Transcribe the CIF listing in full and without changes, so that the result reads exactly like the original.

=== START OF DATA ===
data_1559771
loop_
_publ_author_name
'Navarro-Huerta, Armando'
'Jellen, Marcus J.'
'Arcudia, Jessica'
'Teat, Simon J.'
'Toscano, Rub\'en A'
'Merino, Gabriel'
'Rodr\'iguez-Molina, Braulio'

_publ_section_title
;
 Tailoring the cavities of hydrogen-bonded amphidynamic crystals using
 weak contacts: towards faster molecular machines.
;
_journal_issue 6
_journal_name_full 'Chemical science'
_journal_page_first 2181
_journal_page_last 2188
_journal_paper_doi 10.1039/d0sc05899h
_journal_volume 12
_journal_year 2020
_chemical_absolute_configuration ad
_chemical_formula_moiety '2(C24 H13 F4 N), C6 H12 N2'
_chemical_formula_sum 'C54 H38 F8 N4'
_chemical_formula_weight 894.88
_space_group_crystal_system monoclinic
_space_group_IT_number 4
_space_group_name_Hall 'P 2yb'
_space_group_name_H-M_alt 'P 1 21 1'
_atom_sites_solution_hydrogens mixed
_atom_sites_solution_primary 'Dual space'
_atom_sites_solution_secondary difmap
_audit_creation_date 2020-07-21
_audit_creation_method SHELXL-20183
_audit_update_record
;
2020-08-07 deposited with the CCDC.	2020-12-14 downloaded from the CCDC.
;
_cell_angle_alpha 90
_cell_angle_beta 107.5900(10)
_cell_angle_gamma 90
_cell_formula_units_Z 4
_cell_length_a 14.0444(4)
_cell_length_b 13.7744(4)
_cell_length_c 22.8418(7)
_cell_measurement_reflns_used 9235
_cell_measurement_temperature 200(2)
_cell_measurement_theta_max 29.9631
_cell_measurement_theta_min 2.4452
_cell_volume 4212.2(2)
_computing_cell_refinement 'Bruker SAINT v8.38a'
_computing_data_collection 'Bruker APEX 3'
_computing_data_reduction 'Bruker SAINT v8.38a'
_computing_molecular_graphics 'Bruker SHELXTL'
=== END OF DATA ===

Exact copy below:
data_1559771
loop_
_publ_author_name
'Navarro-Huerta, Armando'
'Jellen, Marcus J.'
'Arcudia, Jessica'
'Teat, Simon J.'
'Toscano, Rub\'en A'
'Merino, Gabriel'
'Rodr\'iguez-Molina, Braulio'

_publ_section_title
;
 Tailoring the cavities of hydrogen-bonded amphidynamic crystals using
 weak contacts: towards faster molecular machines.
;
_journal_issue 6
_journal_name_full 'Chemical science'
_journal_page_first 2181
_journal_page_last 2188
_journal_paper_doi 10.1039/d0sc05899h
_journal_volume 12
_journal_year 2020
_chemical_absolute_configuration ad
_chemical_formula_moiety '2(C24 H13 F4 N), C6 H12 N2'
_chemical_formula_sum 'C54 H38 F8 N4'
_chemical_formula_weight 894.88
_space_group_crystal_system monoclinic
_space_group_IT_number 4
_space_group_name_Hall 'P 2yb'
_space_group_name_H-M_alt 'P 1 21 1'
_atom_sites_solution_hydrogens mixed
_atom_sites_solution_primary 'Dual space'
_atom_sites_solution_secondary difmap
_audit_creation_date 2020-07-21
_audit_creation_method SHELXL-20183
_audit_update_record
;
2020-08-07 deposited with the CCDC.	2020-12-14 downloaded from the CCDC.
;
_cell_angle_alpha 90
_cell_angle_beta 107.5900(10)
_cell_angle_gamma 90
_cell_formula_units_Z 4
_cell_length_a 14.0444(4)
_cell_length_b 13.7744(4)
_cell_length_c 22.8418(7)
_cell_measurement_reflns_used 9235
_cell_measurement_temperature 200(2)
_cell_measurement_theta_max 29.9631
_cell_measurement_theta_min 2.4452
_cell_volume 4212.2(2)
_computing_cell_refinement 'Bruker SAINT v8.38a'
_computing_data_collection 'Bruker APEX 3'
_computing_data_reduction 'Bruker SAINT v8.38a'
_computing_molecular_graphics 'Bruker SHELXTL'